Nature inclusive, but socially exclusive? Here’s how we can address Green Gentrification and the impact of greening initiatives on social equity.
Green gentrification is a phenomenon that often goes unnoticed, yet its consequences are significant. It occurs when greening spaces and sustainability efforts inadvertently lead to the displacement or exclusion of lower-income residents. It’s crucial to recognize that urban sustainability is far from neutral or apolitical — it must address both nature and social inclusivity.
In cities across the globe, the introduction of new green infrastructure has brought real estate speculation, increased property values and housing costs. As a result, gentrification has pushed out those who can no longer afford to stay in their neighbourhoods. These socially exclusive outcomes only perpetuate inequality. Green spaces can become enclaves for the affluent, with limited accessibility for lower-income communities, only making it clear that our current approach needs to change.
Green gentrification occurs when greening spaces and sustainability efforts inadvertently lead to the displacement or exclusion of lower-income residents. It’s crucial to recognize that urban sustainability is far from neutral or apolitical — it must address both nature and social inclusivity.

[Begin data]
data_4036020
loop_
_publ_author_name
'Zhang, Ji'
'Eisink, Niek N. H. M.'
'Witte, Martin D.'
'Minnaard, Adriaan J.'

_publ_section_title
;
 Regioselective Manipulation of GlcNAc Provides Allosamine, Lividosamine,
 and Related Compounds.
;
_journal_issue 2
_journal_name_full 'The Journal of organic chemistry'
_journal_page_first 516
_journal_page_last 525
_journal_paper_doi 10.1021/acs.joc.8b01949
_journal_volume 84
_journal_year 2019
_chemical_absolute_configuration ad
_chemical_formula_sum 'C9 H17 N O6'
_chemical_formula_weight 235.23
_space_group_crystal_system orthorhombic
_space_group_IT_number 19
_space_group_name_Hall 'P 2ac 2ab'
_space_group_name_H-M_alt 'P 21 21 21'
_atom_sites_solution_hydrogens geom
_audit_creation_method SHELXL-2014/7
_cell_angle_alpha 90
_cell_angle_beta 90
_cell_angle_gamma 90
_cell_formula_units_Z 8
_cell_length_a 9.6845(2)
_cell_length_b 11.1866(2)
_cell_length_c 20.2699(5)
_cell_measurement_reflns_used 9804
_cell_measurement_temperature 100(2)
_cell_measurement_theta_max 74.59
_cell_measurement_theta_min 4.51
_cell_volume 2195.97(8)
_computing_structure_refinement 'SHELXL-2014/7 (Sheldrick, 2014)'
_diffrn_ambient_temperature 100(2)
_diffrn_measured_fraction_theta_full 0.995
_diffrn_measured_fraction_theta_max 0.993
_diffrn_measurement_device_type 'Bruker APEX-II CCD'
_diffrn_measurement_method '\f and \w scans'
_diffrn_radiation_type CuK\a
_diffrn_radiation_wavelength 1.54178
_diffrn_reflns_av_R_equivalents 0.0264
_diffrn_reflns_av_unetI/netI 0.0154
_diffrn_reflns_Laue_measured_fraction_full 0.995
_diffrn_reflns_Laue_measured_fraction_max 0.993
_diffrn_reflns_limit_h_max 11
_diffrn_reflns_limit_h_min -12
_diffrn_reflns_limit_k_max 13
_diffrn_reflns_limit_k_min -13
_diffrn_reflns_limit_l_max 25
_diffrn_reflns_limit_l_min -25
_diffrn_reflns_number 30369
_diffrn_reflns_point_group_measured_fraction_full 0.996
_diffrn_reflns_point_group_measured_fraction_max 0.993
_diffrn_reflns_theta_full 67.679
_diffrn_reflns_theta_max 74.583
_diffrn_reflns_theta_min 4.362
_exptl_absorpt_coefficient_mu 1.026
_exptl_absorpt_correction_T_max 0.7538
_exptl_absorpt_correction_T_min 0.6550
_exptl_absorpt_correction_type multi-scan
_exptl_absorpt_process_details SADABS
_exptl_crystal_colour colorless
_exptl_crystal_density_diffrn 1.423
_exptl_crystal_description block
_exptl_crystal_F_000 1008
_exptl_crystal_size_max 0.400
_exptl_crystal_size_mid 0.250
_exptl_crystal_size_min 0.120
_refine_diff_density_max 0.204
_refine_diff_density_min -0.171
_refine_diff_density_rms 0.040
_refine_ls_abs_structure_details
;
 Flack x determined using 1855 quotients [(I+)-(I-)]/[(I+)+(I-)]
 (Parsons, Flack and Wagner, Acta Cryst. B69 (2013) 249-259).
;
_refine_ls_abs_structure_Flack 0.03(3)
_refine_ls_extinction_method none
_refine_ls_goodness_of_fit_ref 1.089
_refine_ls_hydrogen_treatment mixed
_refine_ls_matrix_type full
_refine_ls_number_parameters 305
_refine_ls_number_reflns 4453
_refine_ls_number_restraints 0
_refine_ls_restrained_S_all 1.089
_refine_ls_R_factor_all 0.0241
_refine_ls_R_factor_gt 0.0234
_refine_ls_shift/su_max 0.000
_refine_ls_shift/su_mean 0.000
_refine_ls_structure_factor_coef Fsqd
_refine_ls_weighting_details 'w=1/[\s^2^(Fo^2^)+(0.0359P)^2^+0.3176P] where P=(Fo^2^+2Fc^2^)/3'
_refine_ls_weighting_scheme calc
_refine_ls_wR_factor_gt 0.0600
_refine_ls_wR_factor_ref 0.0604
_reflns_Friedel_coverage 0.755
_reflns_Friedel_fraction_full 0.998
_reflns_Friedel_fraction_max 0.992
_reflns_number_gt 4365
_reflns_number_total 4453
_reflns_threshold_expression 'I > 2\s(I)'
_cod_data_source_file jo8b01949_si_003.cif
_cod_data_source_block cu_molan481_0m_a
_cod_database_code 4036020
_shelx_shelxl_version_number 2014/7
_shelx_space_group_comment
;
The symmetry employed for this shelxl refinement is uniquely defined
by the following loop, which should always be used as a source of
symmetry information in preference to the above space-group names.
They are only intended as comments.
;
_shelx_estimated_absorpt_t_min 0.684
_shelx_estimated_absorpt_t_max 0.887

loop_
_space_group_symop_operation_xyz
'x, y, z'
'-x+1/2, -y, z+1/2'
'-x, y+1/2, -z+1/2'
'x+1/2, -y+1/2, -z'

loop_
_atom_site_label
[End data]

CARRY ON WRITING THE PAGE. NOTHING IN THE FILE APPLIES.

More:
Now, don’t get me wrong – our cities need more green infrastructure. Trees, parks, shaded areas, and clean mobility to tackle the climate crisis and increasing temperatures and air pollution. It’s HOW we address this that needs to change. We need solutions that don’t negatively impact the existing and low-income residents’ financial situations and their ability to live, and thrive, in their neighbourhoods.
It means that we need to couple green initiatives with mixed-income developments and affordable housing. Think proactive measures like community land trusts and inclusionary zoning and land-use policies that limit the conversion of existing affordable housing into high-end or luxury real estate. This ensures that new green infrastructure benefits all members of the community, regardless of their socioeconomic status.
For a truly sustainable future, we must embrace both nature and social inclusivity. The ultimate goal goes beyond green; it’s about creating healthy cities that benefit flora and fauna while fostering thriving, equitable communities.
Genuine engagement and input from the local community are vital to ensure new green infrastructure is accessible and meets their needs. Input must be sought during the planning and design process, together with maintenance and programming being tailored to the community’s needs and interests. Additionally, maintenance and programming should be tailored to the community, ensuring that the green spaces truly serve their intended purpose.
Equitable funding mechanisms are essential to mitigating the cost burden on lower-income residents. By implementing measures like right to return and rental assistance, we can prevent displacement and ensure that individuals have the means to remain in their communities.
For a truly sustainable future, let’s embrace nature and social inclusivity hand in hand. The ultimate goal goes beyond green; it’s about creating healthy cities that benefit flora and fauna while fostering thriving, equitable communities. Agree?